Your guest opens up her mailbox, and sees a lovely envelope addressed to her.
Inside is her invitation to your wedding! What a lovely way to tell her how much you want her to share in the joy and celebrate you and your fiancé’s exchange of wedding vows.
But wait! There’s more! What are all the other things that’s in the envelope?
One of the two most common types of enclosures is the Response card, also known as an RSVP card, (French for Respondez, s’il vous plait, or please respond). This card (with its pre-addressed and pre-stamped envelope), allows your guests to easily let you know if they will be coming.
The other most common enclosure is the Reception card. It gives them information on the time and location of the reception. If the ceremony and reception will be held at the same location, the Reception card can be omitted as long as reception information is also included on the invitation itself. Something along the lines of “Reception immediately following ceremony” will usually suffice – and save you money.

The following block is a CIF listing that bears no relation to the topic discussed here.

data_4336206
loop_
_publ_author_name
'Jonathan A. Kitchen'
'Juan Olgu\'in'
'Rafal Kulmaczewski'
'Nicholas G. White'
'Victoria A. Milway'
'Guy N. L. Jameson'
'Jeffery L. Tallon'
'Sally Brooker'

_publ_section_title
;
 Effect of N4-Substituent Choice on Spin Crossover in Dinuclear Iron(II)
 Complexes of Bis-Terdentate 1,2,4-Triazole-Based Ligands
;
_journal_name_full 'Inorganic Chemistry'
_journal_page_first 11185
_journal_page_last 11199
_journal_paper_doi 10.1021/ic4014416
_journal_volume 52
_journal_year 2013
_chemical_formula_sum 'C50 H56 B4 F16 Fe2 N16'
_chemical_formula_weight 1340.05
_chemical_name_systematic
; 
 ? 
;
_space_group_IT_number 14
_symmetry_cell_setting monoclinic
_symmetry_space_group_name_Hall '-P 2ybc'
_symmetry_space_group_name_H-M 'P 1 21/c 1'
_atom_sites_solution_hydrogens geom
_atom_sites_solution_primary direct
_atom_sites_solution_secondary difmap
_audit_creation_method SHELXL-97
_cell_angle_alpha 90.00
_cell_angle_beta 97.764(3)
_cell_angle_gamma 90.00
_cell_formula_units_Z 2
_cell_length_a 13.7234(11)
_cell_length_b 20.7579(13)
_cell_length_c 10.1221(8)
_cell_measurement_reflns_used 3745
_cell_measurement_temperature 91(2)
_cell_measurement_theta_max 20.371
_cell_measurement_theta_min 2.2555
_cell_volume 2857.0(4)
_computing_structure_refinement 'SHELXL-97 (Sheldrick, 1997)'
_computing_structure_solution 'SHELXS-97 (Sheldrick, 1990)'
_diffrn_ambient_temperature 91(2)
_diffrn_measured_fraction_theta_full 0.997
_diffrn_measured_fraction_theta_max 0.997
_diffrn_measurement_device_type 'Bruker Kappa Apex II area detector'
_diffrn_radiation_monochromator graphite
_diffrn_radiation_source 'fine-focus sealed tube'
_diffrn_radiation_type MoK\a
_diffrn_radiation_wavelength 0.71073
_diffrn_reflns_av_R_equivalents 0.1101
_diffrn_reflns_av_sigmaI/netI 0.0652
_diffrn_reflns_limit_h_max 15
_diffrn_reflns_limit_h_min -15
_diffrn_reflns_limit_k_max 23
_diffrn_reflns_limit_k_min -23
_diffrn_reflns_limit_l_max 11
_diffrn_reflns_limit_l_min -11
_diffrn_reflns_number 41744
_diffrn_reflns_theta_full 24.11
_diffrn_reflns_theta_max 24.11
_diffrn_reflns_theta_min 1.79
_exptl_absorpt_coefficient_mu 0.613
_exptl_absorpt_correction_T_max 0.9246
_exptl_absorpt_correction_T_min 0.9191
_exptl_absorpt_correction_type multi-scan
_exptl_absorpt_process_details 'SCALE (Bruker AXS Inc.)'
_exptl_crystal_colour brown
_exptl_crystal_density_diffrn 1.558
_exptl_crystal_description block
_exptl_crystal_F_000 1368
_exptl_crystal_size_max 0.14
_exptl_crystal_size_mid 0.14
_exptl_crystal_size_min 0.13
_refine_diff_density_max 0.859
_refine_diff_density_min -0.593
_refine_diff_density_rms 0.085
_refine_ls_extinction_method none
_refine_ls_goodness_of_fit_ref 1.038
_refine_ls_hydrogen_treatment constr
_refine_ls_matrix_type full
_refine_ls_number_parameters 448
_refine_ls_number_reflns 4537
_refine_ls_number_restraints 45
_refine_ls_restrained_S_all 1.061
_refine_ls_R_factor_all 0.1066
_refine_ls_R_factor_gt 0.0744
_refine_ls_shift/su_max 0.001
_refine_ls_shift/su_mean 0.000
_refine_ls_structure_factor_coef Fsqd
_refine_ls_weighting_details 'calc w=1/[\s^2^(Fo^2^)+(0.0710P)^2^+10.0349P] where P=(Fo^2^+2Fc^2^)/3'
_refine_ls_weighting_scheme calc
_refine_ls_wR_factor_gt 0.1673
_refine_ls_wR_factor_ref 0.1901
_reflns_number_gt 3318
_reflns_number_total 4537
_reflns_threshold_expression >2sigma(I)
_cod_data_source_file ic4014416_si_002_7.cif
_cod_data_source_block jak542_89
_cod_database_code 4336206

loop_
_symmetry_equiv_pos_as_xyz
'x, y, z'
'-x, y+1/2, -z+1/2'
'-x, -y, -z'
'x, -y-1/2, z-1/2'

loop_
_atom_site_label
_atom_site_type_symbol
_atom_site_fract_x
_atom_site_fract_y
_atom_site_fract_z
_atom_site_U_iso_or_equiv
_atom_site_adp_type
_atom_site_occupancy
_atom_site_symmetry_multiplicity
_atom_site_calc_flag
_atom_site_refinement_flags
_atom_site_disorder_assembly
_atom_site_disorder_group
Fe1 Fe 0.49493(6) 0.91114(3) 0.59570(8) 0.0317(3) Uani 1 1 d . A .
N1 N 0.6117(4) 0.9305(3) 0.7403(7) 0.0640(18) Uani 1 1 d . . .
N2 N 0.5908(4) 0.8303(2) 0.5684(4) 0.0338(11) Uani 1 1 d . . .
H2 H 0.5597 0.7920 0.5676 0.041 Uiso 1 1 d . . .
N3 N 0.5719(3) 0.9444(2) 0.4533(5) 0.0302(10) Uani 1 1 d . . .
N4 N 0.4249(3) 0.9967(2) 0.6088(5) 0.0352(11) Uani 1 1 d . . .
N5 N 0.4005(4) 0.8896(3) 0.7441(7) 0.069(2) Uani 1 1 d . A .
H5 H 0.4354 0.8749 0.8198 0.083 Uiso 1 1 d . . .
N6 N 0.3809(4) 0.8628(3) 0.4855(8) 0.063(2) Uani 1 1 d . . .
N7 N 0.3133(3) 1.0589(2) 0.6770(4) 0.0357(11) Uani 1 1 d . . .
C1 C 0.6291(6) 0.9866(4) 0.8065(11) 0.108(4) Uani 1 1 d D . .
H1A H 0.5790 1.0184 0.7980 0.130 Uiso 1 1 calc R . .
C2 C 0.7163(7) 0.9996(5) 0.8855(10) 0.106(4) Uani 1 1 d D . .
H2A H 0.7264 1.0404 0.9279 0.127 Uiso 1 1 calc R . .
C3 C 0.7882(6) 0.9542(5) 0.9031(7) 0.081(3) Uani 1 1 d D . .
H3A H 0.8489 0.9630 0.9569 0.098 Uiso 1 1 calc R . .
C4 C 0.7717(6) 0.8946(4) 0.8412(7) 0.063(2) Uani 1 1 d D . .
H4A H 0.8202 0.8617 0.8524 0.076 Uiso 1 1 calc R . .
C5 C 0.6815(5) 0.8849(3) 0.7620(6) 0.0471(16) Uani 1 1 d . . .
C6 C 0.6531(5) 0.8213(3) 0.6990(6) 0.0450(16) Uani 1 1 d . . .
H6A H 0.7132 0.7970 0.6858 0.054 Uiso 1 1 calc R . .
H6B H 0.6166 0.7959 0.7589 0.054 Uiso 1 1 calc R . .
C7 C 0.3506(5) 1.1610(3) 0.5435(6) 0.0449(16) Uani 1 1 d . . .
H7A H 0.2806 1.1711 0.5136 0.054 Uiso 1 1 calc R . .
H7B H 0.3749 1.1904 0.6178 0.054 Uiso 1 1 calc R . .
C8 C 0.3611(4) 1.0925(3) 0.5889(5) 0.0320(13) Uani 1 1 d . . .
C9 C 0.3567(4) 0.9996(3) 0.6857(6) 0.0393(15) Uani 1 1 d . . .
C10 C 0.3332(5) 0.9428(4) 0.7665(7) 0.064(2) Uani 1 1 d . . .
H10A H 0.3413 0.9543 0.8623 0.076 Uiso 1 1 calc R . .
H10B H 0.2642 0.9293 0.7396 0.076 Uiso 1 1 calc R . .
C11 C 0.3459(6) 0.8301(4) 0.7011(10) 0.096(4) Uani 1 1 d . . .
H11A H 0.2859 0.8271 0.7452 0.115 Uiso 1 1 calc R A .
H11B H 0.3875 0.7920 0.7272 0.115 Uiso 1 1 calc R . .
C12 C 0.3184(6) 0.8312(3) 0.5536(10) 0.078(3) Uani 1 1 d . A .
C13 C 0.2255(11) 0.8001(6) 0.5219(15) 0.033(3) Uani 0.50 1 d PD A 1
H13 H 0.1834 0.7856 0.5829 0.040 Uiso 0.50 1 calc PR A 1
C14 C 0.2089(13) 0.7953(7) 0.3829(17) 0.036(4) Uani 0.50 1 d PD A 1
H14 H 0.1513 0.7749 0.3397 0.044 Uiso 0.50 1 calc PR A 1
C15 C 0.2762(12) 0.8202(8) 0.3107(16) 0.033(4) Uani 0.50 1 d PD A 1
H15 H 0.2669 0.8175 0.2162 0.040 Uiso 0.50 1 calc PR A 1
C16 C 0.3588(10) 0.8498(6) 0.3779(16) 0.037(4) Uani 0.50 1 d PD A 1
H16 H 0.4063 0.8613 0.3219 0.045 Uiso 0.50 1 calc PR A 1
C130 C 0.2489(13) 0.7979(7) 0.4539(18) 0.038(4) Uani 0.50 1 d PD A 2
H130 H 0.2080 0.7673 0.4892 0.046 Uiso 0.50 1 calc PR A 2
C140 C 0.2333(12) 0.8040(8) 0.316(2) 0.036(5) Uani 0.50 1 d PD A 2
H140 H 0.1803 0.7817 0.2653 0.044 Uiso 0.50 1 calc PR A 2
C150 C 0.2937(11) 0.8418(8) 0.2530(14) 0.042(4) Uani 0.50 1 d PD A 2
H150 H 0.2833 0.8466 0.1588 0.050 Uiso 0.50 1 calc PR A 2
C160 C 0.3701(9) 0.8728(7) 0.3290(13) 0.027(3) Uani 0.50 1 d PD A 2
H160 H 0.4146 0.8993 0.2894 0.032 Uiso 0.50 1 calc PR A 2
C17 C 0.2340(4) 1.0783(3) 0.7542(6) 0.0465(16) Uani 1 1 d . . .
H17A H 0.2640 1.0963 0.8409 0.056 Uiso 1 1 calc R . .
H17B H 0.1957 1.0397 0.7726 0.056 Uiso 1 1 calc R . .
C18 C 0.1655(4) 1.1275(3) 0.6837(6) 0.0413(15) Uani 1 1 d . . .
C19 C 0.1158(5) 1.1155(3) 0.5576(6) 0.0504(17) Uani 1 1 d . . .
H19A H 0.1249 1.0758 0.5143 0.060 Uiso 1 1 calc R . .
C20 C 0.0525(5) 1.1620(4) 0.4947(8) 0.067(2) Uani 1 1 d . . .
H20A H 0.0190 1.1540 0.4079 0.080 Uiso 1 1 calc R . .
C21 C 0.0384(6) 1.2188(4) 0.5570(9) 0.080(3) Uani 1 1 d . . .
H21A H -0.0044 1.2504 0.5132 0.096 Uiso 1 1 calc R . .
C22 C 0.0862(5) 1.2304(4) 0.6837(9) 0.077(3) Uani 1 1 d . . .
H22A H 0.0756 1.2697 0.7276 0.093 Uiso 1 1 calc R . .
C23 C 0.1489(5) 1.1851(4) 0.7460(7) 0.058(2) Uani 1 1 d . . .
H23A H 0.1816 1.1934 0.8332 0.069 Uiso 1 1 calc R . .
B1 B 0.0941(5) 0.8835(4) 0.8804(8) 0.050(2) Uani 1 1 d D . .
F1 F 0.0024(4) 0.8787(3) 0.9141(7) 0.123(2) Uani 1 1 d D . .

Maps and directions are also popular enclosures. The easier you can make it for your guest to attend your wedding the better. Even if your guests live locally, a map with good directions is thoughtful and much appreciated.
One other common enclosure is to share hotel information. If you have several out-of-town guests, an easy and inexpensive (doesn’t cost you a dime!) courtesy is to book a block of rooms at a nearby hotel. Include the name of the event (ex. Smith-Jones Wedding), the hotel’s reservation phone number and room rates (hotels will often give a discount) on coordinating cardstock. Whether your guests choose to stay at this location is up to them, but you’ve conveniently and thoughtfully put the information right at their fingertips.
A less common enclosure is the Within the Ribbon card. This card, which is about the size of a business card, is not sent to every guest, but only to those particularly special friends and family members. This card is to be brought to the ceremony by your guest so the ushers know that they are special guests are seated up front. These cards are not necessary for grandparents or siblings, who are traditionally seated up front, or for parents as they the traditional place of honor of sitting in the first row. Within the Ribbon cards are usually used for very large and very formal weddings where many guests are expected and reserving enough room for seating special friends and family members is a must.